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Big Impressions on Small Audiences?
by Patricia Fripp, CSP, CPAE

Recently I was talking to a member of a consulting firm. He said his firm thought intellectual capital and the ability to articulate a message clearly are key.

His problem; he often found himself struggling when approached in the hall by the head of another department or a senior executive. For him, it is much easier to speak in front of a large group than to master the skill of the water cooler vignette. He felt that larger venues allow time for preparation. He told me, "The impromptu meetings really catch you off guard."'

As he is spearheading a new department at his firm he has opportunities to make a lasting impression of his business acumen with a peers and superiors at the water fountain.

He usually walks away wondering if he has left them thinking more about his rambling communication skills than his brilliant ideas. He asked me, "How should I handle these moments appropriately?"

This is what I told him.

"Outside your home, ALL speaking is public speaking. There is no such thing as private speaking. You're right that many people are less intimidated when they prepare for a speech than when they must communicate off the cuff in more informal settings. But conversations on the elevator or at the water cooler can do as much to boost your career as giving a formal presentation. How do you master impromptu meetings and on-the-spot interaction?

1. Have something to say that is of interest and topical

Keep up with the news, and peruse your corporate report or newsletter regularly. Have two or three relevant things to say at all times. You can even "rehearse" with a trusted friend for those chance encounters with CEOs.

2. Focus on others. 

The silver bullet in business and politics is the Like Factor, but it's easy to concentrate so hard on what others are thinking of you, you forget that even VIPs care what others think of them. 

Know what is going on in your company so you can congratulate people on their achievements or refer to a previous conversation: "How was that trip you took last week?" Your sincere interest in people will make a lasting impression.

3. Ask questions to start a conversation. 

A bright but introverted friend of mine has a gregarious wife who often drags him to parties where he doesn't know anyone. He used to sit in a corner with a drink in his hand, inspecting the carpet. Then I showed him the question-asking technique. At the next gathering, he asked the hostess about her work. "I'm an emergency room nurse," she said. "What is your average day like?" he responded. They talked for an hour. As the couple prepared to leave, the hostess told my friend's astonished wife, "Your husband is the most scintillating conversationalist I've ever met."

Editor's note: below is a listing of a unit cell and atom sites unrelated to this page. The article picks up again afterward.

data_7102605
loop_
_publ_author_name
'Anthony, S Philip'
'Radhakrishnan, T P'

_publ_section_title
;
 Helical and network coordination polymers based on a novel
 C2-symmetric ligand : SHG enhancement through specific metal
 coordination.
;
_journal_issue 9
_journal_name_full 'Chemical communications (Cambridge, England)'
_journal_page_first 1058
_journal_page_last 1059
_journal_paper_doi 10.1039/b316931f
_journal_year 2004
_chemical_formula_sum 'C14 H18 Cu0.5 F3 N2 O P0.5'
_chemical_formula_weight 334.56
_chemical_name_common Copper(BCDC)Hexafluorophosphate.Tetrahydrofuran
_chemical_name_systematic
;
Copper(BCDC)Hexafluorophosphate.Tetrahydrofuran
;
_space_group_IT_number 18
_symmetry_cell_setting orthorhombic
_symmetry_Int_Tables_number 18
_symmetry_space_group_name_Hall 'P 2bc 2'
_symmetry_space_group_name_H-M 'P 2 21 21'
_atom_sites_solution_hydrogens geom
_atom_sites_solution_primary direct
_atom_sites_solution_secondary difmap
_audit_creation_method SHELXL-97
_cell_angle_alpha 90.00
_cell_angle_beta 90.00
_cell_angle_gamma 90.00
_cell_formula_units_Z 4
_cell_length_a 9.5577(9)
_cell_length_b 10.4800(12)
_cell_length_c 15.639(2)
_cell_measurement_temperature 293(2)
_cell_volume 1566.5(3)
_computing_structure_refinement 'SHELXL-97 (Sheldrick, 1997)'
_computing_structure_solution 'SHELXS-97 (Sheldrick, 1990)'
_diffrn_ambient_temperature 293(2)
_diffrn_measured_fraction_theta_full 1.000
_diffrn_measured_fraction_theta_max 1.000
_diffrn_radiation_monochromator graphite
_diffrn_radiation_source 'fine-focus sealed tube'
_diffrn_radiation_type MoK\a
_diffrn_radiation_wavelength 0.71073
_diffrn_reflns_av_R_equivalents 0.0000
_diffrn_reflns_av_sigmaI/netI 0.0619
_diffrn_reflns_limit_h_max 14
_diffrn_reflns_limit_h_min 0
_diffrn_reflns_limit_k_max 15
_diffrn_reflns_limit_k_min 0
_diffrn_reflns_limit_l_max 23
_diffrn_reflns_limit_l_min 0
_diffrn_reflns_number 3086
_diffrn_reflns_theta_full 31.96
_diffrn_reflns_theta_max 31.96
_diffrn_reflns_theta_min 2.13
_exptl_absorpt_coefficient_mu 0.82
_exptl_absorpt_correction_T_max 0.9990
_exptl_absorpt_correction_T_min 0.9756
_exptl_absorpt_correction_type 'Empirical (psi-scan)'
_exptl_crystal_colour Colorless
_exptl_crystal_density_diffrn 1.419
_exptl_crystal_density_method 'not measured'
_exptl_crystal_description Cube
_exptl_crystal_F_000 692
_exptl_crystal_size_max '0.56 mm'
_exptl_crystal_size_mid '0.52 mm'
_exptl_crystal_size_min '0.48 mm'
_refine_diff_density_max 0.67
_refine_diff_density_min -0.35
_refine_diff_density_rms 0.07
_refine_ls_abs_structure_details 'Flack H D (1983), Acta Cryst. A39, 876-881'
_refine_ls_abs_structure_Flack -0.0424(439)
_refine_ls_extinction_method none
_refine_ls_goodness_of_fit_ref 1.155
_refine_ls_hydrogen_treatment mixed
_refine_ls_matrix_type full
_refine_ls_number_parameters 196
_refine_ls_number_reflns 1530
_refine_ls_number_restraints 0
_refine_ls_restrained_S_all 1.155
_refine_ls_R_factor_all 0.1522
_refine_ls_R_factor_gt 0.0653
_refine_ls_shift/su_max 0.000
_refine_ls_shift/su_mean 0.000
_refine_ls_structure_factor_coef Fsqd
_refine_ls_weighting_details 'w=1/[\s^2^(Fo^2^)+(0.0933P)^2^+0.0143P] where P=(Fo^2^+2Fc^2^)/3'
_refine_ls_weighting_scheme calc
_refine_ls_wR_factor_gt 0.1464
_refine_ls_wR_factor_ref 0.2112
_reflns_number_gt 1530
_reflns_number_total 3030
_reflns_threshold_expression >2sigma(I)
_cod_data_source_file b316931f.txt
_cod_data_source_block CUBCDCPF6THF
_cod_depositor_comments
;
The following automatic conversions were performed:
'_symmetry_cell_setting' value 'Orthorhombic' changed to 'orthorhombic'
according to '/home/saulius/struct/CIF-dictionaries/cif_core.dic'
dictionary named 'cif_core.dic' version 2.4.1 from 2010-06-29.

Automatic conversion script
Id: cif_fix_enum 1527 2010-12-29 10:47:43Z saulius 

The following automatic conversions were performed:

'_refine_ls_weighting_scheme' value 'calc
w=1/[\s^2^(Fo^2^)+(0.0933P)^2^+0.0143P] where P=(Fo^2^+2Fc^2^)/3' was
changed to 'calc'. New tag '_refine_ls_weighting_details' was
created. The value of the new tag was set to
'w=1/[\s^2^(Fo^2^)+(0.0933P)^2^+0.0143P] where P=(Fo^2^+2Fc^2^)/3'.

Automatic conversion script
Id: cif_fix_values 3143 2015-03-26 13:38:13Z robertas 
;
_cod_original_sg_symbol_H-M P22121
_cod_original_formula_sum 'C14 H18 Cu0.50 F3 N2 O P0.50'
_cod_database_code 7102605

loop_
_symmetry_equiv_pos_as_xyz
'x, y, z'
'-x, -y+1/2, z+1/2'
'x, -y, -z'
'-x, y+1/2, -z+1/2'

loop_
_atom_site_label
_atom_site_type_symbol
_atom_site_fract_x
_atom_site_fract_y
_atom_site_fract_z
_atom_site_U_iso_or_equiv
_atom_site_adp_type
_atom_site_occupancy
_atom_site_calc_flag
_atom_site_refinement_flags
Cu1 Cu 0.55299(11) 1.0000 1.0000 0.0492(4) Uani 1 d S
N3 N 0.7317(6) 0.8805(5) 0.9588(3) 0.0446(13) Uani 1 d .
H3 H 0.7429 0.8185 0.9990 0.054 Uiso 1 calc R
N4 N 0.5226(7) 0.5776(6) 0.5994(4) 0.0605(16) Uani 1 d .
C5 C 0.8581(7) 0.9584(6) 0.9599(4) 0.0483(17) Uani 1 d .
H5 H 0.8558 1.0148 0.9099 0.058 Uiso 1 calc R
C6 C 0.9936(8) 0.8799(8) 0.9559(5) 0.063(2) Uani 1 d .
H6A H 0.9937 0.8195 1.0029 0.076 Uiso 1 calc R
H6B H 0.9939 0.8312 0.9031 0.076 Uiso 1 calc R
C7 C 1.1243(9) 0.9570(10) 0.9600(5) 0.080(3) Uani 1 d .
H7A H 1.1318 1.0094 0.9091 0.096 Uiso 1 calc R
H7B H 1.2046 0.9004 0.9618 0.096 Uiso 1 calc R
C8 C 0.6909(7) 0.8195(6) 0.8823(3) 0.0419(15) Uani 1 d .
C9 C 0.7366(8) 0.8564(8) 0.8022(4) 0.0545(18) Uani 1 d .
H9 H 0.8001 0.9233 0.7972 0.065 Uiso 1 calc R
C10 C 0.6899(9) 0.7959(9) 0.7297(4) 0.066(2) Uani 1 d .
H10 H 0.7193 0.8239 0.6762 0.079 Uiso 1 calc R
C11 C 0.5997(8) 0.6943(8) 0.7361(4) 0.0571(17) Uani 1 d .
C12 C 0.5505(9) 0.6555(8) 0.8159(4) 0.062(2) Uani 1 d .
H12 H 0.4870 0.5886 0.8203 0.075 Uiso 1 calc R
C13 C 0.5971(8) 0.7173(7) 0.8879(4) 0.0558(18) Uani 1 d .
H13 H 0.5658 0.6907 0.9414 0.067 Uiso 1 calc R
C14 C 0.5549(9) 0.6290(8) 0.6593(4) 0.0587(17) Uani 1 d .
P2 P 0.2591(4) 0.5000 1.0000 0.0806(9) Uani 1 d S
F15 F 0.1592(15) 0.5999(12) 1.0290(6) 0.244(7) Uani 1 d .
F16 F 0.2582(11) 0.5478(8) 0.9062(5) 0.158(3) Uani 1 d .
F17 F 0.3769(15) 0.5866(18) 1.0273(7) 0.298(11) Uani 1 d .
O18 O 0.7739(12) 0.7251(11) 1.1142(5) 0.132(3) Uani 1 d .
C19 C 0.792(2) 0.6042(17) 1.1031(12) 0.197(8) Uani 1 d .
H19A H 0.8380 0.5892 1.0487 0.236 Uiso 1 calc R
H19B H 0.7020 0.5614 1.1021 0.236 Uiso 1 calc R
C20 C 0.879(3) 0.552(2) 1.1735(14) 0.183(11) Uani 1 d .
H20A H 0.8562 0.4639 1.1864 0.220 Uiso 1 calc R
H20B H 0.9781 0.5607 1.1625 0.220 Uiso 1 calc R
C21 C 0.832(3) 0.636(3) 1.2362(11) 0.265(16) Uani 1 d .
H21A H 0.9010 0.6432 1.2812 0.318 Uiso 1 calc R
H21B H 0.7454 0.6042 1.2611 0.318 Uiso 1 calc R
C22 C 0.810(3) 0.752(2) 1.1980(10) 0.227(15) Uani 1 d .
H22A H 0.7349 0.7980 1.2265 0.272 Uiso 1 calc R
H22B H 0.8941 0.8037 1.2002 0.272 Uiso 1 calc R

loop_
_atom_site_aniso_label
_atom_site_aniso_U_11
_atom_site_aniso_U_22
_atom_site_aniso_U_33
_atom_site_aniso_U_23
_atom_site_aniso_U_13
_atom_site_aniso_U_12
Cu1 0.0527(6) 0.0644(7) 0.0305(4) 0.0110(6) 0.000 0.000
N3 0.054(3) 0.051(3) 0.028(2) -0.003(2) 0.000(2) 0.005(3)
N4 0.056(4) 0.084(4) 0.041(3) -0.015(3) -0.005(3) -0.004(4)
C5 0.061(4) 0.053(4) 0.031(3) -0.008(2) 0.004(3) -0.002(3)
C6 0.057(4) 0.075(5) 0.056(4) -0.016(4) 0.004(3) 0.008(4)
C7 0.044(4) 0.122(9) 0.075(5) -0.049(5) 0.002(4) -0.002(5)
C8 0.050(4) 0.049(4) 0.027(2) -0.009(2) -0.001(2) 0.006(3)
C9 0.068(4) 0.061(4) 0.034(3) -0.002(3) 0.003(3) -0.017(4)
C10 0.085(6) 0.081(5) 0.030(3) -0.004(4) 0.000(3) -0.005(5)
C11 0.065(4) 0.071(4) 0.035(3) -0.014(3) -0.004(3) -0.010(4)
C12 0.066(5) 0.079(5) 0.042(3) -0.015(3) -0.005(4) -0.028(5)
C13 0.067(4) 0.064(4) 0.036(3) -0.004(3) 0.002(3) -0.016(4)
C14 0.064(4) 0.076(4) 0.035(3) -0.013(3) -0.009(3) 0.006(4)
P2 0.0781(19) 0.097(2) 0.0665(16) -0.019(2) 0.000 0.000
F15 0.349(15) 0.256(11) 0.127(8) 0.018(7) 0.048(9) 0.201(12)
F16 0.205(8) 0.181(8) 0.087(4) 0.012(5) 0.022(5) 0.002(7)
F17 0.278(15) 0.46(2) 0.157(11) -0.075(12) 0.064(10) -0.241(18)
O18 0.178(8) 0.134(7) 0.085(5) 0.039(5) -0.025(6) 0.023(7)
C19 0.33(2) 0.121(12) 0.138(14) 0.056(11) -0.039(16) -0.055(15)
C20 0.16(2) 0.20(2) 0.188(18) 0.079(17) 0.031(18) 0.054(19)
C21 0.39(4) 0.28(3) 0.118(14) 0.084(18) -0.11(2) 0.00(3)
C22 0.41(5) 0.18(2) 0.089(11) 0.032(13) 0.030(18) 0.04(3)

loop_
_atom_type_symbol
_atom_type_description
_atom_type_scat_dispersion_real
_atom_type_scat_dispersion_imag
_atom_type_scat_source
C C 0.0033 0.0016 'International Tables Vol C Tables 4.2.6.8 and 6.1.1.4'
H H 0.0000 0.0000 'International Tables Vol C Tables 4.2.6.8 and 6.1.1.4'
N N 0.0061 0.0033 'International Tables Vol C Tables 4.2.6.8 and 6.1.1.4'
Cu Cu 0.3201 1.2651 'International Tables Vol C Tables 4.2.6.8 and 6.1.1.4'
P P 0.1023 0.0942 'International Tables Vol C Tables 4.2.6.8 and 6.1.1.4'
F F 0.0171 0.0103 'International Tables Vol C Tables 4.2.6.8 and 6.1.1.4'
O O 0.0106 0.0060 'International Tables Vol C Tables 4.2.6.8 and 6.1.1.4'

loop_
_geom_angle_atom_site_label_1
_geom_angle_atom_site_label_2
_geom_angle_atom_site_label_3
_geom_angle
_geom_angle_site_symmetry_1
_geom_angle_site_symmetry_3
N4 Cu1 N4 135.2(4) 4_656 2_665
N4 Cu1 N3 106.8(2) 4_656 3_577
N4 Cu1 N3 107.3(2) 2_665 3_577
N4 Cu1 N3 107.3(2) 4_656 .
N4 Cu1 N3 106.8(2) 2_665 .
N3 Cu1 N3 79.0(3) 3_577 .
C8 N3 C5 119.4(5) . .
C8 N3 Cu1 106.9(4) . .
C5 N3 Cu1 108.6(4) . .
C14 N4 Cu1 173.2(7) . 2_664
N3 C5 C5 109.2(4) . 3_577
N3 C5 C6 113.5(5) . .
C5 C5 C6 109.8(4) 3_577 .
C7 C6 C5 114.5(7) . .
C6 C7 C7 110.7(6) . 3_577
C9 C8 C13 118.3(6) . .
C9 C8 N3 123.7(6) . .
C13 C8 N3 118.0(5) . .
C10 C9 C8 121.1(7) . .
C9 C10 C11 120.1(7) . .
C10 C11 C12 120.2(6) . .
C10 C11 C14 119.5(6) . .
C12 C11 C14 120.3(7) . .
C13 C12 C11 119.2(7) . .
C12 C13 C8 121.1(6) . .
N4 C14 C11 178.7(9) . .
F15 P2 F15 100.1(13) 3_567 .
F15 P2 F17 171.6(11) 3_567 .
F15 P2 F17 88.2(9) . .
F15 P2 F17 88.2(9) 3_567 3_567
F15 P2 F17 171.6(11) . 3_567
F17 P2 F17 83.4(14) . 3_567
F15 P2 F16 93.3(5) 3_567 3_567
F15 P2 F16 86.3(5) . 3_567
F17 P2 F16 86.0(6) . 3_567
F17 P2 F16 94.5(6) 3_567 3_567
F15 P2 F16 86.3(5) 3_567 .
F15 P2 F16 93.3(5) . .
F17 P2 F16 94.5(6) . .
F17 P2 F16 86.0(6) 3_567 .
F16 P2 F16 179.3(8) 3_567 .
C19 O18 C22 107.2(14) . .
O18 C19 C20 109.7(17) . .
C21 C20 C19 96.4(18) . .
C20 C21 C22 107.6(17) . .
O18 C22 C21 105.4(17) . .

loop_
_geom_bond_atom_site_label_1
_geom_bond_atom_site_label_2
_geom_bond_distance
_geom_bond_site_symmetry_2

Moral: When you make people feel important, letting them talk about themselves and sharing what they know, you earn a reputation as a brilliant conversationalist, even if you've hardly said a word.

4. Praise others

For example, be sure to boast about your entire team rather than your own efforts. Say how proud you are of them and offer highlights of their accomplishments. It makes you much more likable, and the unavoidable implication is that you are a good leader.

5. Overcome shyness. When you find yourself in an elevator with a VIP, forget the power plays and do what would make your mother proud. Be cordial, smile, breathe deeply, and take the initiative. Say, "Good morning Mr./Ms. Big Shot. I don't know if you remember me. I am Patricia Fripp, and I work in the communications department." Then congratulation them on a recent success -- a speech, published article, award, or contract. Or mention very briefly an achievement in your department: 

"Did you hear how we saved the company a quarter of a million dollars?" You've got seconds to connect, so don't try to pin Big Shot down. Perhaps Big Shot will stop to continue the chat when you reach your floor, but more likely you've planted the seeds for future conversation.

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Patricia Fripp CSP,CPAE is a San Francisco-based professional speaker on Change, Teamwork, Customer Service, Promoting Business, and Communication Skills. She is the author of Get What You Want! and Past-President of the National Speakers Association. You can contact her at:, 1-800 634 3035,

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